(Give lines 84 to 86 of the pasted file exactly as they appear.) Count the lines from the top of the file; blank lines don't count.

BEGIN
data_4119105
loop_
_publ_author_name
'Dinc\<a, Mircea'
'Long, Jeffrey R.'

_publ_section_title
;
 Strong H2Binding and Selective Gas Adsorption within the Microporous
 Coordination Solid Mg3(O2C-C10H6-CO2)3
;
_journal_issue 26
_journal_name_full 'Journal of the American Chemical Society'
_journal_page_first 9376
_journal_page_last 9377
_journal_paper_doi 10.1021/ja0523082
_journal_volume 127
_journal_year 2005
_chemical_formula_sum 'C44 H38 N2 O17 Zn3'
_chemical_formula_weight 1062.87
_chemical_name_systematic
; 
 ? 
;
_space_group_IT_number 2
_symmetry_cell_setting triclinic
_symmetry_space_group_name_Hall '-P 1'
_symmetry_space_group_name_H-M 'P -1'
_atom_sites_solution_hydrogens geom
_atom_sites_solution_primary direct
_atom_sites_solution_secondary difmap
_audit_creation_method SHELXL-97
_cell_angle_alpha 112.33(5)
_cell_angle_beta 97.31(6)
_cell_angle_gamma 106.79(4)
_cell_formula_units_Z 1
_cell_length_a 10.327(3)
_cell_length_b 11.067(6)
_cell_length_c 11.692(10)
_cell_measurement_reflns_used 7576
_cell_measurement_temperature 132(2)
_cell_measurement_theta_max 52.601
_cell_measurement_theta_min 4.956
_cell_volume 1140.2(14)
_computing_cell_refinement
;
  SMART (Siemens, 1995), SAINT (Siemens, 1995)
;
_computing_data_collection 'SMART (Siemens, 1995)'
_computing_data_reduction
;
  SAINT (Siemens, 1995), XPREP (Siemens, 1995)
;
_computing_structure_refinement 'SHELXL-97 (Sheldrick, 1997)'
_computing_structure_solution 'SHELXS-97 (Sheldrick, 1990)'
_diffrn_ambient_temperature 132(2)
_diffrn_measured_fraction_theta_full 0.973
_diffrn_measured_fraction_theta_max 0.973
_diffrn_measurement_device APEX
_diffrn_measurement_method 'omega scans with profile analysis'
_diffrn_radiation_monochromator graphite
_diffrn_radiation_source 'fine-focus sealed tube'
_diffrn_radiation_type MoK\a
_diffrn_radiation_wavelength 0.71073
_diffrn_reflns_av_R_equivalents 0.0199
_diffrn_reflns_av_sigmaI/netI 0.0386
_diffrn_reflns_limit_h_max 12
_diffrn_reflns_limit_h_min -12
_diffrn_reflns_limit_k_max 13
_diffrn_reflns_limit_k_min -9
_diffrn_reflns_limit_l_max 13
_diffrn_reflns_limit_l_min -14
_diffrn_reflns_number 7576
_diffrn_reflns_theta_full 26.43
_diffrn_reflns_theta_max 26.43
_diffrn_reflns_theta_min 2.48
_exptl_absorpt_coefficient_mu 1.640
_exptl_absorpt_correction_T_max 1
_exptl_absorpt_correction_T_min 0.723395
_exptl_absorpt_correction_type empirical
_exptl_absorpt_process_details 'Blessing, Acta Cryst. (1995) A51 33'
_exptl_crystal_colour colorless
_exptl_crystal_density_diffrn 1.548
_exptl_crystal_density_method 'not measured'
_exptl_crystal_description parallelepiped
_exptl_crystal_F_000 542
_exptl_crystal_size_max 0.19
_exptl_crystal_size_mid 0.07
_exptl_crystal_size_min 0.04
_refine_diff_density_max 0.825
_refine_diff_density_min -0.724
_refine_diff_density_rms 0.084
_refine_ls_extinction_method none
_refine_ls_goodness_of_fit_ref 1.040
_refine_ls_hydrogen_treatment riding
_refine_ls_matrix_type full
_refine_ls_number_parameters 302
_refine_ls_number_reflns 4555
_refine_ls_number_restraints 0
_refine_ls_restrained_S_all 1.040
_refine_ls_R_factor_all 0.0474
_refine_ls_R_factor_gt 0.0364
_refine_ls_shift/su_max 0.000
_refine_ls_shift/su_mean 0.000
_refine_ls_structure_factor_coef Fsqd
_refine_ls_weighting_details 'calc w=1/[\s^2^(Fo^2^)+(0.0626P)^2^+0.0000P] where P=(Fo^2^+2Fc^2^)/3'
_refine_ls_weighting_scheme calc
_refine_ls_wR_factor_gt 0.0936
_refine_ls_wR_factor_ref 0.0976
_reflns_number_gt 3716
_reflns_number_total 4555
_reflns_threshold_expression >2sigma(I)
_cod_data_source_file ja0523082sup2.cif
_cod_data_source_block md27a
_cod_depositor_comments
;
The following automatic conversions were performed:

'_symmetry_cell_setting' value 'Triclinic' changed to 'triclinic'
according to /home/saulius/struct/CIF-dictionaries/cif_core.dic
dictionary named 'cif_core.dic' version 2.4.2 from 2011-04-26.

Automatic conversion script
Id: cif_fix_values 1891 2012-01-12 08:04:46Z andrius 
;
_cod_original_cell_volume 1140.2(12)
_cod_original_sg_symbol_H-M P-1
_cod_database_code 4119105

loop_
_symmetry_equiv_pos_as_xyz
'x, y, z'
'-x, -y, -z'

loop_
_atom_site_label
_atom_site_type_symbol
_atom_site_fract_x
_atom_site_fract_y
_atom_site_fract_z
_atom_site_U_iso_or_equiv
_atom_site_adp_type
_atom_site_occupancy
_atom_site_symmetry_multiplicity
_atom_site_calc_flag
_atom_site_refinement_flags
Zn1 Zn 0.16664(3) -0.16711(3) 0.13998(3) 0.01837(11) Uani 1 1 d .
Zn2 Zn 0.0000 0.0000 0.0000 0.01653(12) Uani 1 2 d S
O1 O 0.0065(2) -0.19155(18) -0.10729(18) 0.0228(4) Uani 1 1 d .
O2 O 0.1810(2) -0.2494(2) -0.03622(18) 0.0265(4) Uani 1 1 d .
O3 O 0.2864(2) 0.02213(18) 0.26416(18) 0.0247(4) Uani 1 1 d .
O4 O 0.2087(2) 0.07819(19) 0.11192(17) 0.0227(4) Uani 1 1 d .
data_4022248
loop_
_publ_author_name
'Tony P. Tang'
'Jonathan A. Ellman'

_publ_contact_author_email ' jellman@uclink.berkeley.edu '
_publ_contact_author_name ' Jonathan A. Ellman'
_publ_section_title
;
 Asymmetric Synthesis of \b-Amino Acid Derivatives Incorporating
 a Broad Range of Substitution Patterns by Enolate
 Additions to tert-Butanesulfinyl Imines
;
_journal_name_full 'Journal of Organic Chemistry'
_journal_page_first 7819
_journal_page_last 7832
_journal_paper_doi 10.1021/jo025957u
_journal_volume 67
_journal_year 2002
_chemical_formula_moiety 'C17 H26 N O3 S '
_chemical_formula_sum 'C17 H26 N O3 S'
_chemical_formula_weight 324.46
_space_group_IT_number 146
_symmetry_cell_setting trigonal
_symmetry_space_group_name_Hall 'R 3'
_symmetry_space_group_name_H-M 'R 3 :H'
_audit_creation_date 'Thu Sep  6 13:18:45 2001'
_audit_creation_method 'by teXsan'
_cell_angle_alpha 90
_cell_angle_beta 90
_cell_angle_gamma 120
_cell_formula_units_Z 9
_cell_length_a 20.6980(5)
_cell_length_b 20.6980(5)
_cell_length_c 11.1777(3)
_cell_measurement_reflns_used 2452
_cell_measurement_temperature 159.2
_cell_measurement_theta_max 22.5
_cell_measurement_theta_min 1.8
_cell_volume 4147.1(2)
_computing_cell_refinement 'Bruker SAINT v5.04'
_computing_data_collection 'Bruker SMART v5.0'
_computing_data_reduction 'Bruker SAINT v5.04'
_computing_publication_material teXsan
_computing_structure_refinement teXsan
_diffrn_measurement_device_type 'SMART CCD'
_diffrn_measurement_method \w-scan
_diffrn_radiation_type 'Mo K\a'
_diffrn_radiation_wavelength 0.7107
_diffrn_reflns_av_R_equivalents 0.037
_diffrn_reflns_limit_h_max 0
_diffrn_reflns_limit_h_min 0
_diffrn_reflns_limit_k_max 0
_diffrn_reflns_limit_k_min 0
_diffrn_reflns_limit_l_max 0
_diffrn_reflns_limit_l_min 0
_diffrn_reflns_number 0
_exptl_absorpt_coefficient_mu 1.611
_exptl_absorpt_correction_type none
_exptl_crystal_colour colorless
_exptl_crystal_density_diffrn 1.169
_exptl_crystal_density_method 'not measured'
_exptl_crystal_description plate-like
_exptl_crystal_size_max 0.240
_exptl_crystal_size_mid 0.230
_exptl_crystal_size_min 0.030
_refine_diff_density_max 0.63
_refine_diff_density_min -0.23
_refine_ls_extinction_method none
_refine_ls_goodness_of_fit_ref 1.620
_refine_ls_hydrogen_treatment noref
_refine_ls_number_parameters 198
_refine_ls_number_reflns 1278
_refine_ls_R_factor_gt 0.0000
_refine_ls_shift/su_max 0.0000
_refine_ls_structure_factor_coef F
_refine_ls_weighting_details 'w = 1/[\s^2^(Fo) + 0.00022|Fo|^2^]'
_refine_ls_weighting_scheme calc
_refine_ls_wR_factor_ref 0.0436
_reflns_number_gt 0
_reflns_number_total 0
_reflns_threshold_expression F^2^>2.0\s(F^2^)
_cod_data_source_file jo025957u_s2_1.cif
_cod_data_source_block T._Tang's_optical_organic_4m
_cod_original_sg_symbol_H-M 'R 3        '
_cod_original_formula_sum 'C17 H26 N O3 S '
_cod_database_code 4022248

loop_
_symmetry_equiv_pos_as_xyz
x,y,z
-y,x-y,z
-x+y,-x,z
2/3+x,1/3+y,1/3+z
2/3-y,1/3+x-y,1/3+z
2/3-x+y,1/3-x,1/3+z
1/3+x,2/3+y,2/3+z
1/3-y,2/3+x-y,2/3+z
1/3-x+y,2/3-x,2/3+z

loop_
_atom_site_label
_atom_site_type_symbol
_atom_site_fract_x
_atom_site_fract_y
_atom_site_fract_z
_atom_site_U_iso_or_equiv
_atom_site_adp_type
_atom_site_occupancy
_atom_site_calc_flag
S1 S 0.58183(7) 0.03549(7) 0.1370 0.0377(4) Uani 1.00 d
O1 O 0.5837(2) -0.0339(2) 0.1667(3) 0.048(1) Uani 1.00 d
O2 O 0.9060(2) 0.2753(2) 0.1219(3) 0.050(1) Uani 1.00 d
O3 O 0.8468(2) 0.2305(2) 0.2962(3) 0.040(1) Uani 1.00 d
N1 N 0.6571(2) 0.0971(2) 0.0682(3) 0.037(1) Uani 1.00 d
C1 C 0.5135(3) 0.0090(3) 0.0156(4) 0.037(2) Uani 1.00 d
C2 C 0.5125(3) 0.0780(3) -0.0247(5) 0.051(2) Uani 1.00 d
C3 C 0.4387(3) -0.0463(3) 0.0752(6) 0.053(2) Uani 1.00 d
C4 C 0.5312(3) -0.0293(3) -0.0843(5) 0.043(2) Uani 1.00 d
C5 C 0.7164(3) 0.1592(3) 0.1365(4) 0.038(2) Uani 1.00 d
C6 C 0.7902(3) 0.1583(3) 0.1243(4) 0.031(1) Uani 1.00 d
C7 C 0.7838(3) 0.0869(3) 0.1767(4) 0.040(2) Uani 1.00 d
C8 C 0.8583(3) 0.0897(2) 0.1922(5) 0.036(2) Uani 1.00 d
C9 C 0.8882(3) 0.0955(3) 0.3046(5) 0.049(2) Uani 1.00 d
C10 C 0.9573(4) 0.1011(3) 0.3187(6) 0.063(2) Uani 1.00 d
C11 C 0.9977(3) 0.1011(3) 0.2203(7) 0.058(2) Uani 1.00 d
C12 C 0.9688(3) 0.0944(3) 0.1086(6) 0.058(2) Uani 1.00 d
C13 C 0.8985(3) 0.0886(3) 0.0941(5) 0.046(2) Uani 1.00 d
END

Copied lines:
_exptl_crystal_description parallelepiped
_exptl_crystal_F_000 542
_exptl_crystal_size_max 0.19